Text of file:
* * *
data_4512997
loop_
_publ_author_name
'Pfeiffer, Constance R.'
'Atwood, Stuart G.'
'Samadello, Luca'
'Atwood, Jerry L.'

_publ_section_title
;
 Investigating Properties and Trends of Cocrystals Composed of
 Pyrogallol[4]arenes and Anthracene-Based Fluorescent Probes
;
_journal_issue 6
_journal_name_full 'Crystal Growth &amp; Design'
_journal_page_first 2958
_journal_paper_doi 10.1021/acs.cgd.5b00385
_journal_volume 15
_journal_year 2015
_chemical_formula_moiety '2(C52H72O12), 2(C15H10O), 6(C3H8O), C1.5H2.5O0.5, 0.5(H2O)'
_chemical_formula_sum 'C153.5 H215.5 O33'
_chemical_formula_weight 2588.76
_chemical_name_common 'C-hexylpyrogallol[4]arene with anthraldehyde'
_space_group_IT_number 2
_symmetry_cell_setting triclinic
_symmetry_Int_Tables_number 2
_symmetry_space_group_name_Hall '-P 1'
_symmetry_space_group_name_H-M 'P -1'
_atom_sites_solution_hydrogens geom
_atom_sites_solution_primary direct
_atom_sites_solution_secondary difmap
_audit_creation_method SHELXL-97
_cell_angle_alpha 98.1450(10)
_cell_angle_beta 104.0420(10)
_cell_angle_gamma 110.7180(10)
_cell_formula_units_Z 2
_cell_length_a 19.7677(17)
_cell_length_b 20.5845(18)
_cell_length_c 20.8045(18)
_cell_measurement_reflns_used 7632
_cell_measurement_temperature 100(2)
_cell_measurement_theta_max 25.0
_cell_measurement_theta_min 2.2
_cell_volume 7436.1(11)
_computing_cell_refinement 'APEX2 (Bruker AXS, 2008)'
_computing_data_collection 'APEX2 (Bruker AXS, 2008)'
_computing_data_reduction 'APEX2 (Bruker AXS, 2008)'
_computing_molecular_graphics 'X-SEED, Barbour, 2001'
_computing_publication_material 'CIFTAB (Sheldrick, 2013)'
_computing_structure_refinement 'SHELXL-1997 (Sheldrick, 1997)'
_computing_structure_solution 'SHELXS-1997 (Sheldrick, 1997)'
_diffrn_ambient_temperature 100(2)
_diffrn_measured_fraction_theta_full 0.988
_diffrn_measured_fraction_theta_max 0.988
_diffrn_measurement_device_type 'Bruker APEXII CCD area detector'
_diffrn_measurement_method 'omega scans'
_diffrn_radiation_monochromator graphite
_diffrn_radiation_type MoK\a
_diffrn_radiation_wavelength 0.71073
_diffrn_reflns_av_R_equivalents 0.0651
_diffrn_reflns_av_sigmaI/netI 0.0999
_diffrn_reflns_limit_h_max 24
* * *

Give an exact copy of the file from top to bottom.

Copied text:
data_4512997
loop_
_publ_author_name
'Pfeiffer, Constance R.'
'Atwood, Stuart G.'
'Samadello, Luca'
'Atwood, Jerry L.'

_publ_section_title
;
 Investigating Properties and Trends of Cocrystals Composed of
 Pyrogallol[4]arenes and Anthracene-Based Fluorescent Probes
;
_journal_issue 6
_journal_name_full 'Crystal Growth &amp; Design'
_journal_page_first 2958
_journal_paper_doi 10.1021/acs.cgd.5b00385
_journal_volume 15
_journal_year 2015
_chemical_formula_moiety '2(C52H72O12), 2(C15H10O), 6(C3H8O), C1.5H2.5O0.5, 0.5(H2O)'
_chemical_formula_sum 'C153.5 H215.5 O33'
_chemical_formula_weight 2588.76
_chemical_name_common 'C-hexylpyrogallol[4]arene with anthraldehyde'
_space_group_IT_number 2
_symmetry_cell_setting triclinic
_symmetry_Int_Tables_number 2
_symmetry_space_group_name_Hall '-P 1'
_symmetry_space_group_name_H-M 'P -1'
_atom_sites_solution_hydrogens geom
_atom_sites_solution_primary direct
_atom_sites_solution_secondary difmap
_audit_creation_method SHELXL-97
_cell_angle_alpha 98.1450(10)
_cell_angle_beta 104.0420(10)
_cell_angle_gamma 110.7180(10)
_cell_formula_units_Z 2
_cell_length_a 19.7677(17)
_cell_length_b 20.5845(18)
_cell_length_c 20.8045(18)
_cell_measurement_reflns_used 7632
_cell_measurement_temperature 100(2)
_cell_measurement_theta_max 25.0
_cell_measurement_theta_min 2.2
_cell_volume 7436.1(11)
_computing_cell_refinement 'APEX2 (Bruker AXS, 2008)'
_computing_data_collection 'APEX2 (Bruker AXS, 2008)'
_computing_data_reduction 'APEX2 (Bruker AXS, 2008)'
_computing_molecular_graphics 'X-SEED, Barbour, 2001'
_computing_publication_material 'CIFTAB (Sheldrick, 2013)'
_computing_structure_refinement 'SHELXL-1997 (Sheldrick, 1997)'
_computing_structure_solution 'SHELXS-1997 (Sheldrick, 1997)'
_diffrn_ambient_temperature 100(2)
_diffrn_measured_fraction_theta_full 0.988
_diffrn_measured_fraction_theta_max 0.988
_diffrn_measurement_device_type 'Bruker APEXII CCD area detector'
_diffrn_measurement_method 'omega scans'
_diffrn_radiation_monochromator graphite
_diffrn_radiation_type MoK\a
_diffrn_radiation_wavelength 0.71073
_diffrn_reflns_av_R_equivalents 0.0651
_diffrn_reflns_av_sigmaI/netI 0.0999
_diffrn_reflns_limit_h_max 24